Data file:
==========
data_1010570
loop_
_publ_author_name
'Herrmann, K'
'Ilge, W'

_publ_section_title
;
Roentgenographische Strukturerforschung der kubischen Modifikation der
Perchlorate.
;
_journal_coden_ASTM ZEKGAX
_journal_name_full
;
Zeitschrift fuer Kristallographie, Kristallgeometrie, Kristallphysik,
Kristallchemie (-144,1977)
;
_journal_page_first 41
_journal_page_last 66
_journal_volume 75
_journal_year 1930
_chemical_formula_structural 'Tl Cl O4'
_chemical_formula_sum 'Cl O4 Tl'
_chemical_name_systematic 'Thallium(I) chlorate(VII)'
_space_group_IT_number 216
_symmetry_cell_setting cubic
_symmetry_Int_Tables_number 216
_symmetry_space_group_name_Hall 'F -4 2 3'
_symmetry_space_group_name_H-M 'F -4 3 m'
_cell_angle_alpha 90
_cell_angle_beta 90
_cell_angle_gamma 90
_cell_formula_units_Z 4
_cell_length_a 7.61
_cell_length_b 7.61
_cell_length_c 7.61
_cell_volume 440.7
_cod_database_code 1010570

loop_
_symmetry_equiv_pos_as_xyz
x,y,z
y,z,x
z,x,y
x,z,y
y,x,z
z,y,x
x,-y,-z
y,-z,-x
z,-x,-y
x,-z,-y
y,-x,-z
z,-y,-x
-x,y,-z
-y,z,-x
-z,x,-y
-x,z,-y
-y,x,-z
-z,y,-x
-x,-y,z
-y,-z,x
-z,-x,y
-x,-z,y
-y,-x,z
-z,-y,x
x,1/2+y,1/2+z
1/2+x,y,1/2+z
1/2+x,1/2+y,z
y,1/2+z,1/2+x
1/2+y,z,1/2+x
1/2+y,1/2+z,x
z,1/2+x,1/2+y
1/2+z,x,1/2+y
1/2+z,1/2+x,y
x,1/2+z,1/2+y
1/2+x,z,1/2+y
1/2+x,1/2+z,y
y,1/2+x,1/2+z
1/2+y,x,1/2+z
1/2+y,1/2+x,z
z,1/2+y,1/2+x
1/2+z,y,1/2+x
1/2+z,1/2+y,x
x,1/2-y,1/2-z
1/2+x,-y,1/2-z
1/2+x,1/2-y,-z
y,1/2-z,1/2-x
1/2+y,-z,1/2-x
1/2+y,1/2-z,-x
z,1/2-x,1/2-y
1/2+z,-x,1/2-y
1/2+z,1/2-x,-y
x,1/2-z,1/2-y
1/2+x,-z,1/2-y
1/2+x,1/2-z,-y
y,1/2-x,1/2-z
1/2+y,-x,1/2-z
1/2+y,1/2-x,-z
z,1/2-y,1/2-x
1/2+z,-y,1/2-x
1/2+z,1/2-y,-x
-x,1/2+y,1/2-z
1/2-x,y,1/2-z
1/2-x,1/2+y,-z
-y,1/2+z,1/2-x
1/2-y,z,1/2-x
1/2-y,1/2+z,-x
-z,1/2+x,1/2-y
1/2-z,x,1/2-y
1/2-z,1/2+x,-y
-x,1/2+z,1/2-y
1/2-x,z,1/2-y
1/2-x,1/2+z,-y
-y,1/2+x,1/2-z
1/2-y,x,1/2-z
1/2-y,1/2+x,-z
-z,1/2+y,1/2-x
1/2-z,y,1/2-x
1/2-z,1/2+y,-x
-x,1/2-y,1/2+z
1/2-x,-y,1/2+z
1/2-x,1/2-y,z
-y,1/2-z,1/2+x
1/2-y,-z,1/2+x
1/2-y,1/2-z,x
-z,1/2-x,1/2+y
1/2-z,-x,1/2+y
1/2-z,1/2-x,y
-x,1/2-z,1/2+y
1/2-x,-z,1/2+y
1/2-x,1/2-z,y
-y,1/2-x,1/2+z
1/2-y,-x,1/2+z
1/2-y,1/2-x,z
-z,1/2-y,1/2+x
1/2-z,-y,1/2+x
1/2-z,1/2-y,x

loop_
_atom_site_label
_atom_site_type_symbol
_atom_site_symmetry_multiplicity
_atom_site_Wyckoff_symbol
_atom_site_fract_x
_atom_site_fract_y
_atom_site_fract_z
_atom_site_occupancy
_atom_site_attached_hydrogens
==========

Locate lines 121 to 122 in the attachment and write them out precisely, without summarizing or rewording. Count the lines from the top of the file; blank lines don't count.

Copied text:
-y,1/2-z,1/2+x
1/2-y,-z,1/2+x